- Samsung shuts down ChatOn – CNet – If only there was a way for their customers to uninstall their impotent self-defence against Google.
- EU software procurement breaches rules more than ever before – OFE PDF – Because they really do prefer to feed what they perceive as corporate power brokers rather than work to create European value with European money.
- EU allocates half million euros for testing open source – FSFE – It’s a rounding error on the budget, but at least it’s something. Let’s see who gets it.
- Apache finally publishes a code of conduct – Blog, Code – Fine work, but no really defence against those gaming the system.
Public ITC procurement tenders in Europe are subject to a number of laws and procedures designed to avoid discriminatory behaviour favouring specific vendors. A recent OpenForum Europe report shows that in spite of these laws, many tenders do name specific vendors. The naming of vendors in procurement tenders is indicative of vendor lock-in, especially where the same vendor crops up many times across different tenders.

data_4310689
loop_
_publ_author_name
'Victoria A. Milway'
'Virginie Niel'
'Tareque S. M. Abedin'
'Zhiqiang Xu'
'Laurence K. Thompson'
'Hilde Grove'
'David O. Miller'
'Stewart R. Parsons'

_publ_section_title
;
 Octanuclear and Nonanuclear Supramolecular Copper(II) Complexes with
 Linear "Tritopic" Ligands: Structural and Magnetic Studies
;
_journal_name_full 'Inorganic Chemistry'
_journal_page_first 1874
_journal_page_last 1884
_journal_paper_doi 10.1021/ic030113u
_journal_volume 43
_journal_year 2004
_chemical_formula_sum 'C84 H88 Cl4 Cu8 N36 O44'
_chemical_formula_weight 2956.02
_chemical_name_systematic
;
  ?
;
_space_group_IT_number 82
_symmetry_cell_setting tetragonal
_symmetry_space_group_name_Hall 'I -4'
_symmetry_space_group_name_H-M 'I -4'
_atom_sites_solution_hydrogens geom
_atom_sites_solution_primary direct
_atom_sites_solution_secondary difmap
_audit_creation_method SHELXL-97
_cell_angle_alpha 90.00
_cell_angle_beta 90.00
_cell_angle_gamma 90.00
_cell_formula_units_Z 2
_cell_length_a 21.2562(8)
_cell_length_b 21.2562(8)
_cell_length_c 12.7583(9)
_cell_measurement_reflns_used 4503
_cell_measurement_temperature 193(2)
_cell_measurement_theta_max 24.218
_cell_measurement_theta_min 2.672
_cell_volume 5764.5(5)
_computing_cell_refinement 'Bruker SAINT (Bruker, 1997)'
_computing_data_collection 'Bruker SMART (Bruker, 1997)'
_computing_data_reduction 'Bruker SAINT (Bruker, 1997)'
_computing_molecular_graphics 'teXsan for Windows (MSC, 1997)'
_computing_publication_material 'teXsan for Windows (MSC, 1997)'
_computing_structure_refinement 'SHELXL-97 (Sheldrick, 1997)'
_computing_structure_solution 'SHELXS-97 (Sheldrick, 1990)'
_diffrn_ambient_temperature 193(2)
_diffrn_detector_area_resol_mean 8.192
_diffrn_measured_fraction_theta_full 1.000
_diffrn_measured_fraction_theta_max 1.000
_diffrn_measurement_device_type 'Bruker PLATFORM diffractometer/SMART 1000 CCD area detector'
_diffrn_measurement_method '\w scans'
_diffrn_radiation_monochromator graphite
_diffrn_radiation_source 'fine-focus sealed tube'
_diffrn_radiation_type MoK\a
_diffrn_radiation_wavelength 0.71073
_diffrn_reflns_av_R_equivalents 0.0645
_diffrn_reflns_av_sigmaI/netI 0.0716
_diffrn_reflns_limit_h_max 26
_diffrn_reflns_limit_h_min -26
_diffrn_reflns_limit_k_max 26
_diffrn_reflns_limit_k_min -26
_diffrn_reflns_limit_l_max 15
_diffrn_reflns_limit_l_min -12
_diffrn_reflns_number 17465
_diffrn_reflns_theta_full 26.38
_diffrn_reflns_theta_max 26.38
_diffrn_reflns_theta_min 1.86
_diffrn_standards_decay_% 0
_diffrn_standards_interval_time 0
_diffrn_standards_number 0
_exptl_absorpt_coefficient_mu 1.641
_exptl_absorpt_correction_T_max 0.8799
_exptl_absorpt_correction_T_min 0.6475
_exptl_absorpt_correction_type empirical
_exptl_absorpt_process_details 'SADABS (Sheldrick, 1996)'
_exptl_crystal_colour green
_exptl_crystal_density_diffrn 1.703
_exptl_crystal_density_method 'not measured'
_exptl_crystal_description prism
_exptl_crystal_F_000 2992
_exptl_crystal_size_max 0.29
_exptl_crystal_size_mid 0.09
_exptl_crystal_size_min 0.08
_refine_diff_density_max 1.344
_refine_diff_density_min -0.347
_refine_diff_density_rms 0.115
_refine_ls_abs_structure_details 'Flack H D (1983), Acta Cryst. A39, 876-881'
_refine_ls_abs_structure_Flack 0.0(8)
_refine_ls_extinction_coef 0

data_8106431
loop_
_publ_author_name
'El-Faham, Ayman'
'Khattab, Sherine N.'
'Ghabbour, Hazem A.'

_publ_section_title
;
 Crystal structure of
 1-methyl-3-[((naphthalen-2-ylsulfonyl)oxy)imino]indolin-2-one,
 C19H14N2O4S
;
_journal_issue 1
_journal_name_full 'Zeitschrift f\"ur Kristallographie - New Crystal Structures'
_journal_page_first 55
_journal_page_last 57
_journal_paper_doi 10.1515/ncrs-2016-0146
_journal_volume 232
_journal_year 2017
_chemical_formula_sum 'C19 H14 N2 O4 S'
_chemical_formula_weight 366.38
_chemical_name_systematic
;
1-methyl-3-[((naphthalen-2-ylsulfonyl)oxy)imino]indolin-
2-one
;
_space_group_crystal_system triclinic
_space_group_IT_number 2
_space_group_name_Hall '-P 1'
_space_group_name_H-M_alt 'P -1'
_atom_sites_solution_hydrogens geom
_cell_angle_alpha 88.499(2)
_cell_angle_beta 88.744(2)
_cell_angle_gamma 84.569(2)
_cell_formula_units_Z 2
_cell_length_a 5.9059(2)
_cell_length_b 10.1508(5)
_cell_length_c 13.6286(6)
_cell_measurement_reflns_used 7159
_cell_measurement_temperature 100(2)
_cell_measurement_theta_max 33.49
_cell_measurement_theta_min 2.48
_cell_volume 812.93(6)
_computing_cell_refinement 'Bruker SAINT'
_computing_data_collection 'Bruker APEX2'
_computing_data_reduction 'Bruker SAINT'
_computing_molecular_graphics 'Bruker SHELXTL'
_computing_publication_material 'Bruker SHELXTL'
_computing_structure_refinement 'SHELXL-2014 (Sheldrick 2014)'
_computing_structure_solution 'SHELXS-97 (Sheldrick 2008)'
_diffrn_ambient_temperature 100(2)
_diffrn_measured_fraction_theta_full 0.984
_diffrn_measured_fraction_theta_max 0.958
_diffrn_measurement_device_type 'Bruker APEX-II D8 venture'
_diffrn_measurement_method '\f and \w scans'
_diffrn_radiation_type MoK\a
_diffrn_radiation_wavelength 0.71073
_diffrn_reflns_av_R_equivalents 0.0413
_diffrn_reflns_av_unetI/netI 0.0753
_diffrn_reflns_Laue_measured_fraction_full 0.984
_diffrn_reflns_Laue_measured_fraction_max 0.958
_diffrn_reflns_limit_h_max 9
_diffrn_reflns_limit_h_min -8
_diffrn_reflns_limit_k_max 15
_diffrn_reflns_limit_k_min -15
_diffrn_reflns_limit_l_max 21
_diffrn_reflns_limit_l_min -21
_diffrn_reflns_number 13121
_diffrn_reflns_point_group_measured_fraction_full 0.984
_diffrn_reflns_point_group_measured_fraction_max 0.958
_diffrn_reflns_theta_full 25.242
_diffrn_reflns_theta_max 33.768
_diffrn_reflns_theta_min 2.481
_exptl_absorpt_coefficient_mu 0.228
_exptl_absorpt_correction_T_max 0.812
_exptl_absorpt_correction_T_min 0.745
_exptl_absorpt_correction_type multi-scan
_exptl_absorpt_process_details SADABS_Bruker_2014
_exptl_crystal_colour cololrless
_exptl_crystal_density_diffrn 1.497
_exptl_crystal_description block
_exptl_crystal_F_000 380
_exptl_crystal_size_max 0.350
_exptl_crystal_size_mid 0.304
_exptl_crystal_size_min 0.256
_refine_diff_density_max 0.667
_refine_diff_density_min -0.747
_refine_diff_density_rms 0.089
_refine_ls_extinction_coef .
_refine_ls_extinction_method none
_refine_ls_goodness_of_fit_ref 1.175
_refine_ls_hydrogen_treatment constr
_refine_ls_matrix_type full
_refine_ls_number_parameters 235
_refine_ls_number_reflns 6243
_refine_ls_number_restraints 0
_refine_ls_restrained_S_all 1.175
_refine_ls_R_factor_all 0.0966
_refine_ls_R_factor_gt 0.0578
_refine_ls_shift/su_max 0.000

Lock-in is a serious problem. As well as costing governments up to €30 Billion in unnecessary expenditure, the freedom to leave those locked in systems in favour of more open solutions is often ruled out by the high exit costs. Read more analysis of EU procurement lock-in and the OpenForum Europe report in Simon’s ComputerWorldUK article.